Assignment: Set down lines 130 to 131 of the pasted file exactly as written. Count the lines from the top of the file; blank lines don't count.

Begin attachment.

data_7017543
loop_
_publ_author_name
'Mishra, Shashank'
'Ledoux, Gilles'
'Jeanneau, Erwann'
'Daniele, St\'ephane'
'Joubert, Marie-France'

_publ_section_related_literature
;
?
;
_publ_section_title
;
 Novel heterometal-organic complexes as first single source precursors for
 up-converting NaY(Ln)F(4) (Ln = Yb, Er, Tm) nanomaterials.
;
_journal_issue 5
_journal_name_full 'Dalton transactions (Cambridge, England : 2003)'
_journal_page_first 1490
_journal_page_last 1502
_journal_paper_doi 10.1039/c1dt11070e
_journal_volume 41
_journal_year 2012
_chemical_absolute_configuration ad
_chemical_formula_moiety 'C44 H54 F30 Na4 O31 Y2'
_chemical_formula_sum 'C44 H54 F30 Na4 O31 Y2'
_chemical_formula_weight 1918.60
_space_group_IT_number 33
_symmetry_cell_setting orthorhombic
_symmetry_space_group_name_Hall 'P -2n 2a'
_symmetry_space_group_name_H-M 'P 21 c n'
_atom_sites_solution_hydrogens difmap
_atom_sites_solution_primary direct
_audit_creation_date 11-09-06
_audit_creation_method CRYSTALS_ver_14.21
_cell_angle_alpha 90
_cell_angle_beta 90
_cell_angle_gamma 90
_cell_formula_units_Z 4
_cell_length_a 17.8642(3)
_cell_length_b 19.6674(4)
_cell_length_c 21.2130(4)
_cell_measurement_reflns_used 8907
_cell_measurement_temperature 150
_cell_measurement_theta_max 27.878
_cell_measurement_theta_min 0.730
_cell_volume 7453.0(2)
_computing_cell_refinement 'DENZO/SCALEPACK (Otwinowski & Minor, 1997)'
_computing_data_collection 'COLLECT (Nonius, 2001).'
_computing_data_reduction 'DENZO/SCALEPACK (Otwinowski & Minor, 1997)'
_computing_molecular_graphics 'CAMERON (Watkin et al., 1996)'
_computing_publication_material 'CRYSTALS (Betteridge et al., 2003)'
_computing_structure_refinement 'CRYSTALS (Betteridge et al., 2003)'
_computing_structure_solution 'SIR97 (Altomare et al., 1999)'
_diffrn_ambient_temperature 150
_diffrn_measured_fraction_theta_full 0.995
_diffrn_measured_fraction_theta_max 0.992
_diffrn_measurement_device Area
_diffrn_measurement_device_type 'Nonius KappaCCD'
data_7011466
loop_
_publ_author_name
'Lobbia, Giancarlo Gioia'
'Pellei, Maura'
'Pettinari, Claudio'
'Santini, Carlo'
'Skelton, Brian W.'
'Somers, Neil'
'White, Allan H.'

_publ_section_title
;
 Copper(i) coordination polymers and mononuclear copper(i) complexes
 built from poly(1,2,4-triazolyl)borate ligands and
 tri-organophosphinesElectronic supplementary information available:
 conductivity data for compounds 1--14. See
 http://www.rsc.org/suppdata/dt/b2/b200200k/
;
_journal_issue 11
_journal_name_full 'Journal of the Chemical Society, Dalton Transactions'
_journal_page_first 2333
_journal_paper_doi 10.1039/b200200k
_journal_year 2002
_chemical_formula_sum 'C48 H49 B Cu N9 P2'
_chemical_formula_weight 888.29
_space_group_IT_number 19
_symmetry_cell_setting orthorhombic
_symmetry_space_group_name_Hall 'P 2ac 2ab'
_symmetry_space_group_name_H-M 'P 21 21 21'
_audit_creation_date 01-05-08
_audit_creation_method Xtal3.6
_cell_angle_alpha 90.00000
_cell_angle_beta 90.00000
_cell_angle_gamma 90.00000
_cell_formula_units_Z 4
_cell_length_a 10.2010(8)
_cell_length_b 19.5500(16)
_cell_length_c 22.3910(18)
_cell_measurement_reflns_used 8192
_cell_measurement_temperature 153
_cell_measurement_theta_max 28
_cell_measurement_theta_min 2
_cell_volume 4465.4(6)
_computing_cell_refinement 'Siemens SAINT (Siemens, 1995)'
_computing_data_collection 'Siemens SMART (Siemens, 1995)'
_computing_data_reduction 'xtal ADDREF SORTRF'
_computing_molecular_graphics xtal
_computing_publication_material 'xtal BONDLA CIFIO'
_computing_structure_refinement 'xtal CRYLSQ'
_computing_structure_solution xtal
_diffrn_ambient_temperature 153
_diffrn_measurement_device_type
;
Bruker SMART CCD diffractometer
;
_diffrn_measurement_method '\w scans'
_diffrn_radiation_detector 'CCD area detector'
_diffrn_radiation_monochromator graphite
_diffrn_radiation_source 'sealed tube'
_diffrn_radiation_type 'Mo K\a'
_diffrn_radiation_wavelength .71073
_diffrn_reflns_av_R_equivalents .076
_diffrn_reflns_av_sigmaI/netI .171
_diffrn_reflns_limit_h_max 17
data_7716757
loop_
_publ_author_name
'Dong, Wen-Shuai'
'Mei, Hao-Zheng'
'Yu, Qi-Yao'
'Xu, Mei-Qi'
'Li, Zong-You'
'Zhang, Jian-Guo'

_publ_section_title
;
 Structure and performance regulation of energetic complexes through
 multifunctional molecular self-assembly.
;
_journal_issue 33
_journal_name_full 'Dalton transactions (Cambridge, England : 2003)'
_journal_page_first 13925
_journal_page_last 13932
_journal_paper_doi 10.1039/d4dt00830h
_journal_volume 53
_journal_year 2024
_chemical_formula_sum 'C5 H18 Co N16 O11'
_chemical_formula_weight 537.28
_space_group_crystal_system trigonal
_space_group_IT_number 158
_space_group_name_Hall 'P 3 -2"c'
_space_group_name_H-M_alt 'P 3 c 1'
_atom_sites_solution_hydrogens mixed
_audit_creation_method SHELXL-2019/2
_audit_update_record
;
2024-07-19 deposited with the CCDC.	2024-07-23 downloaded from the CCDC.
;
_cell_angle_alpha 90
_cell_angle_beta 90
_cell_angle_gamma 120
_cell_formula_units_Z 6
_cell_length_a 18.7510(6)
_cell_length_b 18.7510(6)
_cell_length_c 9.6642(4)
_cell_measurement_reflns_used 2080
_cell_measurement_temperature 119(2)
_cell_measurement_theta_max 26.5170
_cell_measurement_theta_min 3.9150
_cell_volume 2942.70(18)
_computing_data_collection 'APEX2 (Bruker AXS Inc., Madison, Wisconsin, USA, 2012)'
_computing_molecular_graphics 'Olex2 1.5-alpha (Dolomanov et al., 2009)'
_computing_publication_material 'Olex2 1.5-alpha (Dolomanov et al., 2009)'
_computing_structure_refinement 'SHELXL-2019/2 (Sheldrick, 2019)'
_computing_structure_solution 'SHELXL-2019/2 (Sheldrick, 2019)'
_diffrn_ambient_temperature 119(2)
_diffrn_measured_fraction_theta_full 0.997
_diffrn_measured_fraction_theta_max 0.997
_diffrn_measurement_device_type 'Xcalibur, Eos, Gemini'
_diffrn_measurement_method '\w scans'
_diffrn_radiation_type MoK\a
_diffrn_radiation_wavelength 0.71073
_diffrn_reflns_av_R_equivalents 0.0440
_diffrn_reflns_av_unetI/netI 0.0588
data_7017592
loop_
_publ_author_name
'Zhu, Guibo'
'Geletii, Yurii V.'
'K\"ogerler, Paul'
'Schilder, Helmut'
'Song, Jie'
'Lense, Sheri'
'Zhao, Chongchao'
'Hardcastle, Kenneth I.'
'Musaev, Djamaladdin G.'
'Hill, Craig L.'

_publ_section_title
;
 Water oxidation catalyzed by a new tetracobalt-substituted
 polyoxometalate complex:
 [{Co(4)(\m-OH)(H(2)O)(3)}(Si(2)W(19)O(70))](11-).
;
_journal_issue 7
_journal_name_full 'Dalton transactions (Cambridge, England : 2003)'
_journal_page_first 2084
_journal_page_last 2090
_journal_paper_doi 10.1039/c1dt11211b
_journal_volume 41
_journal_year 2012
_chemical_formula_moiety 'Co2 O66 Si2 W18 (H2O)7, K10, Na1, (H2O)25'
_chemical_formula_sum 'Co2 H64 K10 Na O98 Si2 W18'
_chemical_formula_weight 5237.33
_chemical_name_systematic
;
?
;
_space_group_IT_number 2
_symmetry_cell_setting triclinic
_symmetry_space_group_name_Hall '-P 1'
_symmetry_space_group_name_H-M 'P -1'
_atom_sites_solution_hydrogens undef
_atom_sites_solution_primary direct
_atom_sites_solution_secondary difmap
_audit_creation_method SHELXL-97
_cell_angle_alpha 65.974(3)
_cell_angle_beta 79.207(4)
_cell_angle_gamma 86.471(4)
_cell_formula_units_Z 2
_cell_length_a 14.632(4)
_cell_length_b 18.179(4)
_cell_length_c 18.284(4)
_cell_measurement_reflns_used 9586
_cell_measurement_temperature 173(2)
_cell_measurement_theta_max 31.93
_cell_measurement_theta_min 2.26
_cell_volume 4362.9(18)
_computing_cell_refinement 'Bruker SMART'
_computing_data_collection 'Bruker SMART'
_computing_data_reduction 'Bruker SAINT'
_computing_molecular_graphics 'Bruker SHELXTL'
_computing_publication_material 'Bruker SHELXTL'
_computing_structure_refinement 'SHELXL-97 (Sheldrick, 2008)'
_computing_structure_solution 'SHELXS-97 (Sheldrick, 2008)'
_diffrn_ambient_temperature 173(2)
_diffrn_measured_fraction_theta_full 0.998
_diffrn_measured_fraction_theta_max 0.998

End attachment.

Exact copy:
'Yu, Qi-Yao'
'Xu, Mei-Qi'